I mentioned that metatables can be used to define what should happen when a key lookup fails, and that this can be used to create custom methods shared by many tables. For example we might want to be able to do this:

a = makevec2d(3, 4)
a:magnitude()  -- calculate the length of the vector, returning 5

In Lua this is not always necessary, for example, we could define an ordinary function to do the job for us:

function magnitude(vec)
    return sqrt(vec.x^2 + vec.y^2)
end
magnitude(a)  -- returns 5

In fact, for PICO-8 I would recommend that approach, because it's as efficient as you can get, and it uses the least number of tokens.

But I think it's educational to see how metatables can make it possible to use Lua in a more OOP style.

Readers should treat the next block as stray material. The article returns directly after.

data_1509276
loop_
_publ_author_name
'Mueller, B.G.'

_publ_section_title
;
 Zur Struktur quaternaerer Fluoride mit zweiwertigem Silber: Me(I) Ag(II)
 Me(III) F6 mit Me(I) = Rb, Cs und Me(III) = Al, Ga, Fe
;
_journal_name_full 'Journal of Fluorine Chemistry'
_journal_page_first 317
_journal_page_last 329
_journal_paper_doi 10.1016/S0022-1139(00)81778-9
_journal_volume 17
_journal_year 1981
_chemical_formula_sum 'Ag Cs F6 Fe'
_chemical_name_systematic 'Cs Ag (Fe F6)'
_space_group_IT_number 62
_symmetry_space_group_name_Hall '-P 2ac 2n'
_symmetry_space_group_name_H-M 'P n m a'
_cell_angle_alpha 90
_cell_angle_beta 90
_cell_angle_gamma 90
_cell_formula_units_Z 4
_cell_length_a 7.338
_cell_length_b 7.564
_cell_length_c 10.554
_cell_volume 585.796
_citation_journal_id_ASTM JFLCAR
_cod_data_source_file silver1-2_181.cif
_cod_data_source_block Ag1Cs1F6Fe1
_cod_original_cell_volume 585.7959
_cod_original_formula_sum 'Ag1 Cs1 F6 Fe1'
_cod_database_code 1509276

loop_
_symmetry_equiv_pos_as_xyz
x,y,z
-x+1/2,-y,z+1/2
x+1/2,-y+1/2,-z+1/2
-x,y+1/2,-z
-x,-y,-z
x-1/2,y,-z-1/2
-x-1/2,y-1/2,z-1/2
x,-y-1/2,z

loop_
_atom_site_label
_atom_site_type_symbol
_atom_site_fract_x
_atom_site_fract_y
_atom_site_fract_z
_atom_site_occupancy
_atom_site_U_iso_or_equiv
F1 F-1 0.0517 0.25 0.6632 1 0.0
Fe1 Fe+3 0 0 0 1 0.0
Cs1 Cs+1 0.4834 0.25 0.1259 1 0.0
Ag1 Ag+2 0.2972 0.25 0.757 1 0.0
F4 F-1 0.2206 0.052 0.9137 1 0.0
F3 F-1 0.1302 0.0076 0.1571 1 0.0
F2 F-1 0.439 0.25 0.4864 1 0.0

First off, we define all our methods in a table somewhere. Note, you can define them in the metatable itself, but I'll put them in a different table to prevent confusion.

local methods = {}
function methods.magnitude(self)
    return sqrt(self.x^2 + self.y^2)
end

The __index property of a metatable is referred to when you try to look up a key 'k' which is not present in the original table 't'.

If index is a function, it is called like index(t, k)
If index is a table, a lookup is performed like index[k]

So we can add the magnitude function to all our existing vector objects like this:

mt.__index = methods

And now we can do a:magnitude()
Which is a shortcut for a.magnitude(a)
Which is a shortcut for a["magnitude"](a)

Hopefully given all this information, it's clear what's happening: